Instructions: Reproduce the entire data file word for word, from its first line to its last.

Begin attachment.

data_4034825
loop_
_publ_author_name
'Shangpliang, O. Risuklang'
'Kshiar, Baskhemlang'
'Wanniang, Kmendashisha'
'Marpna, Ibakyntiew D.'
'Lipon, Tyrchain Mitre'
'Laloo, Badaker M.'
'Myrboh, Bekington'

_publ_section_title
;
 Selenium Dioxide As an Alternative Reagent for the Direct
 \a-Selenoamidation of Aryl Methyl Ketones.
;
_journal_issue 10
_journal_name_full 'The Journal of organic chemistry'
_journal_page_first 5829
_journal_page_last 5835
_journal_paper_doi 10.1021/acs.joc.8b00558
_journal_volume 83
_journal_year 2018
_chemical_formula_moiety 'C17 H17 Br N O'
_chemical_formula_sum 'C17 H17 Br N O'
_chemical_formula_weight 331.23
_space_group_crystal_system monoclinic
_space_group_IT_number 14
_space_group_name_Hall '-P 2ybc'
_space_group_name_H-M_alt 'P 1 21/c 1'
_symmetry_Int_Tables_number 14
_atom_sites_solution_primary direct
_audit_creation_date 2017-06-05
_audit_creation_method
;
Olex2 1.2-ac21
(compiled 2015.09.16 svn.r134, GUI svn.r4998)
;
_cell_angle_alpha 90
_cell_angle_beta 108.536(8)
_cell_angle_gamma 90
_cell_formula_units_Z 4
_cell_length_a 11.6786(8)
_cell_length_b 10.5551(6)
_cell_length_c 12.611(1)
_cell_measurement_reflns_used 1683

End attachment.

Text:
data_4034825
loop_
_publ_author_name
'Shangpliang, O. Risuklang'
'Kshiar, Baskhemlang'
'Wanniang, Kmendashisha'
'Marpna, Ibakyntiew D.'
'Lipon, Tyrchain Mitre'
'Laloo, Badaker M.'
'Myrboh, Bekington'

_publ_section_title
;
 Selenium Dioxide As an Alternative Reagent for the Direct
 \a-Selenoamidation of Aryl Methyl Ketones.
;
_journal_issue 10
_journal_name_full 'The Journal of organic chemistry'
_journal_page_first 5829
_journal_page_last 5835
_journal_paper_doi 10.1021/acs.joc.8b00558
_journal_volume 83
_journal_year 2018
_chemical_formula_moiety 'C17 H17 Br N O'
_chemical_formula_sum 'C17 H17 Br N O'
_chemical_formula_weight 331.23
_space_group_crystal_system monoclinic
_space_group_IT_number 14
_space_group_name_Hall '-P 2ybc'
_space_group_name_H-M_alt 'P 1 21/c 1'
_symmetry_Int_Tables_number 14
_atom_sites_solution_primary direct
_audit_creation_date 2017-06-05
_audit_creation_method
;
Olex2 1.2-ac21
(compiled 2015.09.16 svn.r134, GUI svn.r4998)
;
_cell_angle_alpha 90
_cell_angle_beta 108.536(8)
_cell_angle_gamma 90
_cell_formula_units_Z 4
_cell_length_a 11.6786(8)
_cell_length_b 10.5551(6)
_cell_length_c 12.611(1)
_cell_measurement_reflns_used 1683